# Impeding a car's velocity by going over a speedbump with a certain height (radius).

1. Oct 8, 2012

### DannyTatas

1. The problem statement, all variables and given/known data
A car goes over a speedbump, which has the cross-section of a cylinder of radius R embedded in the roadway. If you want a car driving with a speed Vo to be impeded, how large must R be?

I'm very confused about this problem because we have not discussed the topic in class and I have a terrible book. I want to say that you use the centripetal force equation, but that is for when velocity is constant? I'm not sure...

Knowns:
V initial = Vo
V final = 0
mass = m
Radius = height of the speed bump

Unknowns:
Radius

2. Relevant equations
F = m(v^2)/R

3. The attempt at a solution
Again, I am having trouble and do not know where to begin. I want to learn how to do this; not get a quick answer. Any and all help will be greatly appreciated.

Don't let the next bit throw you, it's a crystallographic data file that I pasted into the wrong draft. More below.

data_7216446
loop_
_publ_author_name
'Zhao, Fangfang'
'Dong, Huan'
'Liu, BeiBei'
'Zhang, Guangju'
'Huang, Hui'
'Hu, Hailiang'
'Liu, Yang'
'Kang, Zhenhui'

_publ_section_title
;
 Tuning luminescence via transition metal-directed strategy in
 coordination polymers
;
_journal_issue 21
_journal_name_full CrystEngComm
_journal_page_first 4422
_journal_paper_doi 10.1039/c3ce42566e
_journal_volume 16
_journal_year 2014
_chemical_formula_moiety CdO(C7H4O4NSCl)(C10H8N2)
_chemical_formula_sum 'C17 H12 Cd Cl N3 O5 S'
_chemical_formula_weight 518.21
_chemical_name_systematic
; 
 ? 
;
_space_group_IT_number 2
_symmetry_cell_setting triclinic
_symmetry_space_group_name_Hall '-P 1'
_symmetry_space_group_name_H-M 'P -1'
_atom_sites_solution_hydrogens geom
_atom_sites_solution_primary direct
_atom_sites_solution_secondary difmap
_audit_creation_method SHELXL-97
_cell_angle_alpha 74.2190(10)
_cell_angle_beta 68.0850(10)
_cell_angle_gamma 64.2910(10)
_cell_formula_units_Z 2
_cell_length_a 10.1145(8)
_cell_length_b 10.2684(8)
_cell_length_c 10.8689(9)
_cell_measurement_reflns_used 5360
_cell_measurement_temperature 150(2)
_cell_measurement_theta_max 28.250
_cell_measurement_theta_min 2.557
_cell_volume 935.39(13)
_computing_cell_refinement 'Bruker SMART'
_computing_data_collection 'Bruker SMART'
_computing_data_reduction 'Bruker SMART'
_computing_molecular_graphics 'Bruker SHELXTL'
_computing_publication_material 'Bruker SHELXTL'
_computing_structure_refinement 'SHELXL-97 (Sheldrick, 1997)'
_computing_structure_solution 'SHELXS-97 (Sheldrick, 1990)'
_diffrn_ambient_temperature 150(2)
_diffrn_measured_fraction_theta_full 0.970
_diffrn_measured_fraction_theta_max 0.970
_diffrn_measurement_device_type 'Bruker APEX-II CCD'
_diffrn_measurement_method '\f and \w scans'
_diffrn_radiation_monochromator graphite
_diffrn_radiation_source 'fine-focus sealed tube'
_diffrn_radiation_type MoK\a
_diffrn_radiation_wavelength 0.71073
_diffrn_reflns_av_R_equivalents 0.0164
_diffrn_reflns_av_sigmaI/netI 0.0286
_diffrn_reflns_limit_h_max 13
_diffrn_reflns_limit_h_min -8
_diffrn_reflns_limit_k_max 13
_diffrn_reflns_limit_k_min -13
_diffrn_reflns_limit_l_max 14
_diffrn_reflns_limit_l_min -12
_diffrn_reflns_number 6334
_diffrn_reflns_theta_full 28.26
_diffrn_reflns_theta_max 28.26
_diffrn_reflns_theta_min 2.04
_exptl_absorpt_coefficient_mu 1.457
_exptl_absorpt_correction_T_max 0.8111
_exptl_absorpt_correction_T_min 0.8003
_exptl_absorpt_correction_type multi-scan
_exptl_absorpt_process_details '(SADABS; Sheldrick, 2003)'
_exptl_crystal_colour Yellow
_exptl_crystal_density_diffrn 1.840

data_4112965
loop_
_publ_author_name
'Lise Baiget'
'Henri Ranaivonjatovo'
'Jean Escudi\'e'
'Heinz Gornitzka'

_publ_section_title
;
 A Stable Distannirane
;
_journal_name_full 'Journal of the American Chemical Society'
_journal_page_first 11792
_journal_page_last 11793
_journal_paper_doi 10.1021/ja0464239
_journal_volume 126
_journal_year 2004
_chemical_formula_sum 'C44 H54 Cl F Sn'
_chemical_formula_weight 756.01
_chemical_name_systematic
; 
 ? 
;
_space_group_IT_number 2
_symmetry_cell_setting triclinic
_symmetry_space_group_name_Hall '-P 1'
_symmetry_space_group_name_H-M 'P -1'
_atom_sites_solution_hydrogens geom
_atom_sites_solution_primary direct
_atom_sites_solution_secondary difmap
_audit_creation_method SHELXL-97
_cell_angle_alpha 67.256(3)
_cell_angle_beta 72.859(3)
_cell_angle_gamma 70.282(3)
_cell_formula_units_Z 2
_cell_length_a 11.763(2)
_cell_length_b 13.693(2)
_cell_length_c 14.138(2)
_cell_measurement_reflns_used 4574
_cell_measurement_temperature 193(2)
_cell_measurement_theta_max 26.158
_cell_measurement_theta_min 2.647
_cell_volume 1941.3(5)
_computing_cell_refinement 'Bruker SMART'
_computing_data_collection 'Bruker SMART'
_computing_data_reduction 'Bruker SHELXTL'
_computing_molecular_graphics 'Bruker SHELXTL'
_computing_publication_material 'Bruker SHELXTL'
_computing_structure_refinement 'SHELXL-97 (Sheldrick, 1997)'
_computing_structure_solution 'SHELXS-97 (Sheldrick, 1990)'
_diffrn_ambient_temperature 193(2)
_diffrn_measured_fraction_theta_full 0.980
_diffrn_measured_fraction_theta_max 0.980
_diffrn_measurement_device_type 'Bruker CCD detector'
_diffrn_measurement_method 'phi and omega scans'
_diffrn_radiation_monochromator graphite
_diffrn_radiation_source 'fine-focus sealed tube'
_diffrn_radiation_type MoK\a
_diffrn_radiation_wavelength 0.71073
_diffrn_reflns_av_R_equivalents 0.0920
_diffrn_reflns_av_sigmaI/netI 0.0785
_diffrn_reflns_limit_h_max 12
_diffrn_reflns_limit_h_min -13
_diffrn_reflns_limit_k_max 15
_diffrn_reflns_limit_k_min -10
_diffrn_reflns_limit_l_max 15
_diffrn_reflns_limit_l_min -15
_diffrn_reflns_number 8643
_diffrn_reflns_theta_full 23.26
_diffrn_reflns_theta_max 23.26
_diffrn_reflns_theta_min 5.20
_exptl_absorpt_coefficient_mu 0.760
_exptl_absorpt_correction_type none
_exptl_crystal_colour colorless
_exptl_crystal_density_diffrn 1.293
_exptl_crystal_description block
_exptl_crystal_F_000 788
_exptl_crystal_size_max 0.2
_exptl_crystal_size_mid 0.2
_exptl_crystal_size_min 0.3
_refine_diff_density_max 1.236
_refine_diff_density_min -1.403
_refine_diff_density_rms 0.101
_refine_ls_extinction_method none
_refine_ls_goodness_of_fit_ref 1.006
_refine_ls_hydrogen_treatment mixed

2. Oct 8, 2012

### Spinnor

Re: Impeding a car's velocity by going over a speedbump with a certain height (radius

We need two numbers to better define the speed bump, the radius R and the height of the section of a cylinder. Is it half a cylinder, a quarter? I hope you understand.

As for impeding the car you need to be more specific. A car with a very stiff suspension will handle the speed bump differently then a car with a very soft suspension. I think we need more information.

3. Oct 8, 2012

### DannyTatas

Re: Impeding a car's velocity by going over a speedbump with a certain height (radius

This is just how my professor operates. He makes us solve variables with other variables rather than numeric values.

4. Oct 8, 2012

### rcgldr

Re: Impeding a car's velocity by going over a speedbump with a certain height (radius

A speed bump won't slow down a car much (assuming it doesn't damage the car's tires, wheels or suspension). Perhaps the goal is to find R so that v02 / R translates in to 1 g of acceleration, but even that would not slow down a car much.

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